Like the matriarchs in “The Lottery, Redux,” the women in Bergman’s collection are visibly the backbones of their communities. Whether the woman in question was already famous, on the edges of fame, or completely obscured by history, the collection recognizes them as important and worthy parts of history. Jackson has inspired me to write; Bergman has inspired me to explore the obscured corners of culture. She has written stories that span decades, ages, and perspectives; she has finally given these “almost famous women” the spotlight they deserve.

Submit Your Common Reader Work for Convention

Feeling inspired after reading the Common Reader and discussing it with your chapter? Compose a critical or creative piece based on Almost Famous Women and submit it to the Sigma Tau Delta 2017 International Convention, which will be held in Louisville, KY, on March 29 – April 1, 2017.

Awards of up to $600 will be given at the international convention for critical essays or other genres of work that deal with the 2017 Common Reader. To be eligible, students need to indicate on the convention submission form that their work is in the common reader category (presentation type). Members can submit a total of two works for the convention as long as they are in different categories.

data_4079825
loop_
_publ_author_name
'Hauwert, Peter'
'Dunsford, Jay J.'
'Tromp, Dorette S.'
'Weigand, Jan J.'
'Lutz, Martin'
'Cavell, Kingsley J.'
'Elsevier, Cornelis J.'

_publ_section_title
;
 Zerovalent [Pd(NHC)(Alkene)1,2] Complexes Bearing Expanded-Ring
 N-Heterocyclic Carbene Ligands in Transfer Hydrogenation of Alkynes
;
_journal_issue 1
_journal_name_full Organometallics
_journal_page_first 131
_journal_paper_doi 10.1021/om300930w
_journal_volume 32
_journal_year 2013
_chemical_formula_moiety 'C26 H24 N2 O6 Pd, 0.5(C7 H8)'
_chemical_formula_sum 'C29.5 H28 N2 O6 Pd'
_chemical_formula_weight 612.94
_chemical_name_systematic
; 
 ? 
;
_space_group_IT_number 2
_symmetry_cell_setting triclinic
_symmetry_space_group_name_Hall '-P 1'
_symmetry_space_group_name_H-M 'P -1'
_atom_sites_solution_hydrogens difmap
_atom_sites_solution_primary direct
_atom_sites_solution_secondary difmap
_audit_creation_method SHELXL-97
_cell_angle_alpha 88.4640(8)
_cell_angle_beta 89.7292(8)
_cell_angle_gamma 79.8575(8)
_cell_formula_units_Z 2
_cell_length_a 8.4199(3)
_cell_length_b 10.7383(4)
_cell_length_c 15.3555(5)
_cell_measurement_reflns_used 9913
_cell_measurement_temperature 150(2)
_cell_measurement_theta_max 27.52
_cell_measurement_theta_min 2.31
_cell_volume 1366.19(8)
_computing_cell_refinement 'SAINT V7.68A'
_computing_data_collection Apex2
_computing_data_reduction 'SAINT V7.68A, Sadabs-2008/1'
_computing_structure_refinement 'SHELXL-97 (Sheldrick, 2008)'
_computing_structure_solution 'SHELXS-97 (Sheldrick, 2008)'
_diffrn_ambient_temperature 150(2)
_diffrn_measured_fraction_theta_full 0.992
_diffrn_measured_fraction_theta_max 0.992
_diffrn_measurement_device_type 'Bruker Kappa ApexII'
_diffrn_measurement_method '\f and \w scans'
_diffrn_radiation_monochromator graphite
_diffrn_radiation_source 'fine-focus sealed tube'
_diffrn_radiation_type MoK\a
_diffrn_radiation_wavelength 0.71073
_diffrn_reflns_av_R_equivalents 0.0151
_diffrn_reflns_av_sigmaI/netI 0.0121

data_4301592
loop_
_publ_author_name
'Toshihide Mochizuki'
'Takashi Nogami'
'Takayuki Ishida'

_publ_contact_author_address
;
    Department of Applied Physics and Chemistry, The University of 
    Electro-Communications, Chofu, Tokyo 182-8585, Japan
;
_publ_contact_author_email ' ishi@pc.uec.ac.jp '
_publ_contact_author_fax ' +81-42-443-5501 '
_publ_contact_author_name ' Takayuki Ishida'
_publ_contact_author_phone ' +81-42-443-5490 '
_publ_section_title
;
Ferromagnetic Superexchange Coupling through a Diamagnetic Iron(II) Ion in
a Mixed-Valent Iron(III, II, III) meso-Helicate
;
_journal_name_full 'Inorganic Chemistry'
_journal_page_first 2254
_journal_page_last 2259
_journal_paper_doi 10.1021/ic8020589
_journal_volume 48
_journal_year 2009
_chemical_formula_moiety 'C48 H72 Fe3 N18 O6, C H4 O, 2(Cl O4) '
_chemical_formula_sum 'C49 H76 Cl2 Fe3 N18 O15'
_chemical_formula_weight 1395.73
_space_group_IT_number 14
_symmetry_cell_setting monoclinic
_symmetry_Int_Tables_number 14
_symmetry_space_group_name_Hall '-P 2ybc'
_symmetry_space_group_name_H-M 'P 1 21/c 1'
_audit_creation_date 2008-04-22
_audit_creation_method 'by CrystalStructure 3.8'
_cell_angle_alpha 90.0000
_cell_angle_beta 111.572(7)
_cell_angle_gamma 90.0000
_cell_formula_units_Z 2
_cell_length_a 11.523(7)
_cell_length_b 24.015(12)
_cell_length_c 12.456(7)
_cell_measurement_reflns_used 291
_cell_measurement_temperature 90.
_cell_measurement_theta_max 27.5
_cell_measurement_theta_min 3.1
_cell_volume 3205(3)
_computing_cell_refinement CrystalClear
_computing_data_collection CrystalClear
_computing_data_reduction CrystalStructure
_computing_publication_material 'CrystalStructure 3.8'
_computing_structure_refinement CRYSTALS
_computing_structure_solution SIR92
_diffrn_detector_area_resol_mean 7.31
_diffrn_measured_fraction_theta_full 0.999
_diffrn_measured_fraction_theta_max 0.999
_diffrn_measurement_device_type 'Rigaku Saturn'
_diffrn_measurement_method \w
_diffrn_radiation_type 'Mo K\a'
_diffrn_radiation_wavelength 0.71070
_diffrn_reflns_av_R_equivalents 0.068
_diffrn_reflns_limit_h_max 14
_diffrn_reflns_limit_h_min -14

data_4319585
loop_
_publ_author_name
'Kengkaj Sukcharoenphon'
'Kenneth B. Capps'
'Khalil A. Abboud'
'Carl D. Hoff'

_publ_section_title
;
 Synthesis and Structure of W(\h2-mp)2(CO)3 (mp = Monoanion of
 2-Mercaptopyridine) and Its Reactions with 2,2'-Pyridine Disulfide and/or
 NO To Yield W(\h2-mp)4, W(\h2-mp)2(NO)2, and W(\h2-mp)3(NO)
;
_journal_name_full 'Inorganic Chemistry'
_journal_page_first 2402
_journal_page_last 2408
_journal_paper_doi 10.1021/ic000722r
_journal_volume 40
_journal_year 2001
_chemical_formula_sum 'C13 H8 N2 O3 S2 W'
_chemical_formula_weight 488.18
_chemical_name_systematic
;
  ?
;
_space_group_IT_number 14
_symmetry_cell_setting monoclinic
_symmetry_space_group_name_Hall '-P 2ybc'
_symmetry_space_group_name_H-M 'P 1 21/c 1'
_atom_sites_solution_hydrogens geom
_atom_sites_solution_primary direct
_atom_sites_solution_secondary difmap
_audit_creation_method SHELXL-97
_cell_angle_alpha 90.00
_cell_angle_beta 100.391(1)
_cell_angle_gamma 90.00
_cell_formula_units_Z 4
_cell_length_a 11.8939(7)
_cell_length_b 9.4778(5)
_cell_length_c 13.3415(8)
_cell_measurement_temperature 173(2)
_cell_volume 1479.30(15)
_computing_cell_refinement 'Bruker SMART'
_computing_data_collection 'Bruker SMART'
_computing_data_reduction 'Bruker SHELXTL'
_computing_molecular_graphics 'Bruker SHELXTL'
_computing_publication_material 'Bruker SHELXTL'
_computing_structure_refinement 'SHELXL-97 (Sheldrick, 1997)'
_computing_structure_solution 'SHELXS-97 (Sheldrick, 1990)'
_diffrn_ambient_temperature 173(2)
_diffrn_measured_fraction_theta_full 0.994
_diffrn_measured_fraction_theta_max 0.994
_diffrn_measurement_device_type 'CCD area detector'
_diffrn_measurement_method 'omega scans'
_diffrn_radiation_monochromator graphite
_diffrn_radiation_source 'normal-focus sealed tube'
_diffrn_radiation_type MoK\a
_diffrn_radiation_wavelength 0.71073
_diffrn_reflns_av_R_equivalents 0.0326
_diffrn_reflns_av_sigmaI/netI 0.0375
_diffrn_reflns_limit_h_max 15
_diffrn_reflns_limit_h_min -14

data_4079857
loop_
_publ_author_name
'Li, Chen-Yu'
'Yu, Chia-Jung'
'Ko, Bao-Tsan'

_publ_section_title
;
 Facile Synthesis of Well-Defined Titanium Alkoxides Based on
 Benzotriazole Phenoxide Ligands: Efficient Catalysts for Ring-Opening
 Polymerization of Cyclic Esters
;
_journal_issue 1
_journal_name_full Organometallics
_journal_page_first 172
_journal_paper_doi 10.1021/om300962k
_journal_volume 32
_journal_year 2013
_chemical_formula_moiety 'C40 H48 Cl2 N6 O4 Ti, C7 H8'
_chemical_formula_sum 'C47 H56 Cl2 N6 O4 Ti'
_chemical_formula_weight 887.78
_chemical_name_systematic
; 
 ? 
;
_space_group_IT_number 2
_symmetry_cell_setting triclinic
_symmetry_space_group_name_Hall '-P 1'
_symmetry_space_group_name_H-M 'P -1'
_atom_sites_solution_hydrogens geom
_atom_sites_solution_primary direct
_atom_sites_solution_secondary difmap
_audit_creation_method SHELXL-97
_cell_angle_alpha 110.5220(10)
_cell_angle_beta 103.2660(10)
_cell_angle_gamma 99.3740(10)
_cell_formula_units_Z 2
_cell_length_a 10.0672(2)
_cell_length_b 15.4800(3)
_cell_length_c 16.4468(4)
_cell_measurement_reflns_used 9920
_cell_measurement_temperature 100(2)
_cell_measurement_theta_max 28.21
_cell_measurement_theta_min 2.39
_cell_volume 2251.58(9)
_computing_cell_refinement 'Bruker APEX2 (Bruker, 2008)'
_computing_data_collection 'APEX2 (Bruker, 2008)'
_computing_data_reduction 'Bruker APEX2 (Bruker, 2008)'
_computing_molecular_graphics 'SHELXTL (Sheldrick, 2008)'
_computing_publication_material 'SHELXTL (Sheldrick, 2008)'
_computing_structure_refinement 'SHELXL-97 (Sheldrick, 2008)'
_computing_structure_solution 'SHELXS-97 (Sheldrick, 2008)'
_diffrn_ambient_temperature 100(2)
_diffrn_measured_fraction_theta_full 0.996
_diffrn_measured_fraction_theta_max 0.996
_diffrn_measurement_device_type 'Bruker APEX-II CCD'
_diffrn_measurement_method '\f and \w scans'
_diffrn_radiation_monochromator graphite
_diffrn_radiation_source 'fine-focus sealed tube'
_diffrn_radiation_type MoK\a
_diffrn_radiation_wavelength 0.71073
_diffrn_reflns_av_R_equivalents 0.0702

Submission guidelines will be posted to on August 1.

Submissions will be open from September 26, through October 24.

How to Use English to Create Cultural Connections

Martin HeadJonathan Martin
Associate Student Representative, Southwestern Region, 2015-2016
Rho Mu Chapter
Oklahoma Christian University, Oklahoma City, OK

Last summer I gained a new appreciation for language. I spent the six weeks between May 17 and June 28 in Yaizu City, Shizuoka, Japan. The value of language as a method to exchange ideas has never been clearer. My trip’s purpose was to converse with local residents who were interested in increasing their English conversational skills.